Laurentian University is the canary in educational coal mine. We will fight for it.

Speaker: Ms. May
Time: 14/04/2021 23:03:22
Context: Debate

Ms. Elizabeth May (Saanich—Gulf Islands, GP): Madam Speaker, it is an honour to join in on this debate this evening. I want to thank my colleagues in the New Democratic Party for bringing this forward as an emergency debate. I completely agree, this is an emergency. I am speaking to members from the traditional territories W_SÁNEC First Nations and raise my hands to them.

[Member spoke in SENĆOŦEN]

It is important tonight that we remember we are talking about a university that offers programs for anglophones, francophones and in indigenous languages.

I want to start at a broader level of post-secondary education in Canada in general in crisis and then focus in on Laurentian. I hope to be able to offer some useful suggestions.

Back in 2005, the last book was written by Jane Jacobs, one of Canada’s great minds. Dark Age Ahead was the title of her last book. She spoke of the threats to five major pillars of civilization and culture, and she said they were all under assault. The pillars were family, community, science, proper taxation and education.

Specifically, she spoke about post-secondary education. She said it was under assault because it was becoming a transaction. We were trading in education for the purposes of broadening our minds and exploring what we could be internally, finding out talents. We were trading education for something she described as certification. We pay our money and we get our ticket, so that young people were increasingly consumers, as Jane Jacobs explained, of a decreasingly impoverished intellectual experience with larger and larger classroom sized, and less and less contact between students and their professors.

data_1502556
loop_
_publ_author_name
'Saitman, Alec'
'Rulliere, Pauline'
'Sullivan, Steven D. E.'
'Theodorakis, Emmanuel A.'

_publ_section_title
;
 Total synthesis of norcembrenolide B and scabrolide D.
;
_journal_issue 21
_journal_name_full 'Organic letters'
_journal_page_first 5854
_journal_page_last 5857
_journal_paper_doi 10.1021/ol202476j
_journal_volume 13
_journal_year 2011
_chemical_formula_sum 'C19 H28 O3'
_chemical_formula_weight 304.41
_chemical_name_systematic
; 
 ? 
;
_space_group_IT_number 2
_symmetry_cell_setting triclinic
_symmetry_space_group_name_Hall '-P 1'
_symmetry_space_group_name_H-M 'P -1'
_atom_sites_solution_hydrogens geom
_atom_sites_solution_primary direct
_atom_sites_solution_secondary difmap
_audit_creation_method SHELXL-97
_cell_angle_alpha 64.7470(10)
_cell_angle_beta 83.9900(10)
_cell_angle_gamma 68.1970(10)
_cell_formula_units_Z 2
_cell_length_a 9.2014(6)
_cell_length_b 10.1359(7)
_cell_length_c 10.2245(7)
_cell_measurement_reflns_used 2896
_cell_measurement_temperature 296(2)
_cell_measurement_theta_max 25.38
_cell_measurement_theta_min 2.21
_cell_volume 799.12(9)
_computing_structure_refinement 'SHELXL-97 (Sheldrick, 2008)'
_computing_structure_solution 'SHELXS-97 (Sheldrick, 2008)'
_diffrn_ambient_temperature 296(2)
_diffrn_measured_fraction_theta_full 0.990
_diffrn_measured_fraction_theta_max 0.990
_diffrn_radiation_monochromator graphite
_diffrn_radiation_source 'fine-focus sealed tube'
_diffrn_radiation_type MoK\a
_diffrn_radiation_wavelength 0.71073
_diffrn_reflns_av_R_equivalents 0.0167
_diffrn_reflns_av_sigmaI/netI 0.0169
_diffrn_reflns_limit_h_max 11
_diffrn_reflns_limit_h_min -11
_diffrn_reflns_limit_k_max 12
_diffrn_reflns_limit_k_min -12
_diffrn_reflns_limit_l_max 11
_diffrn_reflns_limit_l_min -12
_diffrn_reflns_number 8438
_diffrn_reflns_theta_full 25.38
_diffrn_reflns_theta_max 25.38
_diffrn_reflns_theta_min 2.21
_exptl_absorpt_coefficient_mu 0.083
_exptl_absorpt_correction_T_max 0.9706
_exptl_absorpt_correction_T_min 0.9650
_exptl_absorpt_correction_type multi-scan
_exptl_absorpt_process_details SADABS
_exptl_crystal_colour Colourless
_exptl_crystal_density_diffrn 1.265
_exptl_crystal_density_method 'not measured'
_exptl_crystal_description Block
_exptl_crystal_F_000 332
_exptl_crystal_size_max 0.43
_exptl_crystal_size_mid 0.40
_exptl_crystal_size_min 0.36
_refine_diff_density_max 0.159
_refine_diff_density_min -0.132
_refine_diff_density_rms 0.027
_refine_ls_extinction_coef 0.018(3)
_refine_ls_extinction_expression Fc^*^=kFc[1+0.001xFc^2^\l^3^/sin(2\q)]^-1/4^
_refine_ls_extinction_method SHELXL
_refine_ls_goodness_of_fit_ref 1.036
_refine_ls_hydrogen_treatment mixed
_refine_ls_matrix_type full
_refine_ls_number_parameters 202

It led to more insecurity around the finances of universities. We have seen a real trend where universities have to be beholden to large corporate enterprises, large corporations, some foreign, some Canadian, with chairs and this and that.

When I was teaching at Dalhousie University, it was very hard to see that the professors working on the threats to marine mammals from seismic testing would get far when Shell gave a lot of money to the university to run a chair in offshore oil and gas development. The money also tended to flow in ways that meant that the research that was produced by universities became proprietary. The information that was gleaned from academic pursuits had suddenly become the property of the corporations funding the universities. These trends are dangerous.

We have also had an increasingly large bureaucracy in universities often focused on fund raising. There are these trends toward raising money and what do wealthy people want? They want to give money so that the building is in their name. We do not see tenure track positions created with a big plaque on the name of the professor that says the wealthy person who gave them money so that professor has a tenure track position. The trends are not good and these apply right across Canada.

As I mentioned in an earlier question to the hon. member for London—Fanshawe, the federal government provides billions of dollars in federal and provincial transfers to provinces for universities and post-secondary, but we not track where those dollars actually go. The trend lines are not good and, as I said, Jane Jacobs pointed this all out in 2005.

We see some of those poorly paid workers in Canada or the exploited group of recent PhDs who do not ever really get a tenure track position, but teach part-time and are sessional lecturers. We see increasingly reduced opportunities for students, and increased tuition and increased student debt. I suggest that the whole pile of financial mistakes and failure to support post-secondary education adequately is a national crisis.